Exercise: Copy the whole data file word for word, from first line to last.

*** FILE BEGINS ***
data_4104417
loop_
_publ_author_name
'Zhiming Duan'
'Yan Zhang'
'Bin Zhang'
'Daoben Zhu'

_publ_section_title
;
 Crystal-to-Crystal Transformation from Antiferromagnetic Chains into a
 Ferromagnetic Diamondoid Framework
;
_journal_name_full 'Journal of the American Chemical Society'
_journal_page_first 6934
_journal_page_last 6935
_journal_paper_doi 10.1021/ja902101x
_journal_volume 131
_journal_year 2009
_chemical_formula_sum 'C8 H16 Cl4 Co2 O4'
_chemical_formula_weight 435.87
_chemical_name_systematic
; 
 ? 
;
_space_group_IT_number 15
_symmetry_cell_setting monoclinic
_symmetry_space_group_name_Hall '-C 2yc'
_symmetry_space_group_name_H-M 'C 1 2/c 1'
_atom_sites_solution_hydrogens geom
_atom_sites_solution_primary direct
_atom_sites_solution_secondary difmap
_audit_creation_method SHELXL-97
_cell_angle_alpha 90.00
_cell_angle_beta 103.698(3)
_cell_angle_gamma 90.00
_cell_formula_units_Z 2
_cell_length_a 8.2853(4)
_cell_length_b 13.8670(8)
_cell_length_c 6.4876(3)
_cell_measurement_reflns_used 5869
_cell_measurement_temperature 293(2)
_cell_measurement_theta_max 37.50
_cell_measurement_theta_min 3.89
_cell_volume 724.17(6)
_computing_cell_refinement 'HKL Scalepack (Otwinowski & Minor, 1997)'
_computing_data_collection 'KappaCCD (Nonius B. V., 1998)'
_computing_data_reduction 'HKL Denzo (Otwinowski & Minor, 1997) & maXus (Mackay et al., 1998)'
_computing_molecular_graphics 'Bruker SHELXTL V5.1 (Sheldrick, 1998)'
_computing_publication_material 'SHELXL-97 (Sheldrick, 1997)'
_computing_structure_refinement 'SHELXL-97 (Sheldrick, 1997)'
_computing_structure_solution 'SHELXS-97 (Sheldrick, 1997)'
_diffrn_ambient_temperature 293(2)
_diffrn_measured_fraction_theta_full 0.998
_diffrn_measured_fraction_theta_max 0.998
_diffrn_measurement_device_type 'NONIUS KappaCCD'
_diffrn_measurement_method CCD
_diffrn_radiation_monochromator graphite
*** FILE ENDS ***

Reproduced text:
data_4104417
loop_
_publ_author_name
'Zhiming Duan'
'Yan Zhang'
'Bin Zhang'
'Daoben Zhu'

_publ_section_title
;
 Crystal-to-Crystal Transformation from Antiferromagnetic Chains into a
 Ferromagnetic Diamondoid Framework
;
_journal_name_full 'Journal of the American Chemical Society'
_journal_page_first 6934
_journal_page_last 6935
_journal_paper_doi 10.1021/ja902101x
_journal_volume 131
_journal_year 2009
_chemical_formula_sum 'C8 H16 Cl4 Co2 O4'
_chemical_formula_weight 435.87
_chemical_name_systematic
; 
 ? 
;
_space_group_IT_number 15
_symmetry_cell_setting monoclinic
_symmetry_space_group_name_Hall '-C 2yc'
_symmetry_space_group_name_H-M 'C 1 2/c 1'
_atom_sites_solution_hydrogens geom
_atom_sites_solution_primary direct
_atom_sites_solution_secondary difmap
_audit_creation_method SHELXL-97
_cell_angle_alpha 90.00
_cell_angle_beta 103.698(3)
_cell_angle_gamma 90.00
_cell_formula_units_Z 2
_cell_length_a 8.2853(4)
_cell_length_b 13.8670(8)
_cell_length_c 6.4876(3)
_cell_measurement_reflns_used 5869
_cell_measurement_temperature 293(2)
_cell_measurement_theta_max 37.50
_cell_measurement_theta_min 3.89
_cell_volume 724.17(6)
_computing_cell_refinement 'HKL Scalepack (Otwinowski & Minor, 1997)'
_computing_data_collection 'KappaCCD (Nonius B. V., 1998)'
_computing_data_reduction 'HKL Denzo (Otwinowski & Minor, 1997) & maXus (Mackay et al., 1998)'
_computing_molecular_graphics 'Bruker SHELXTL V5.1 (Sheldrick, 1998)'
_computing_publication_material 'SHELXL-97 (Sheldrick, 1997)'
_computing_structure_refinement 'SHELXL-97 (Sheldrick, 1997)'
_computing_structure_solution 'SHELXS-97 (Sheldrick, 1997)'
_diffrn_ambient_temperature 293(2)
_diffrn_measured_fraction_theta_full 0.998
_diffrn_measured_fraction_theta_max 0.998
_diffrn_measurement_device_type 'NONIUS KappaCCD'
_diffrn_measurement_method CCD
_diffrn_radiation_monochromator graphite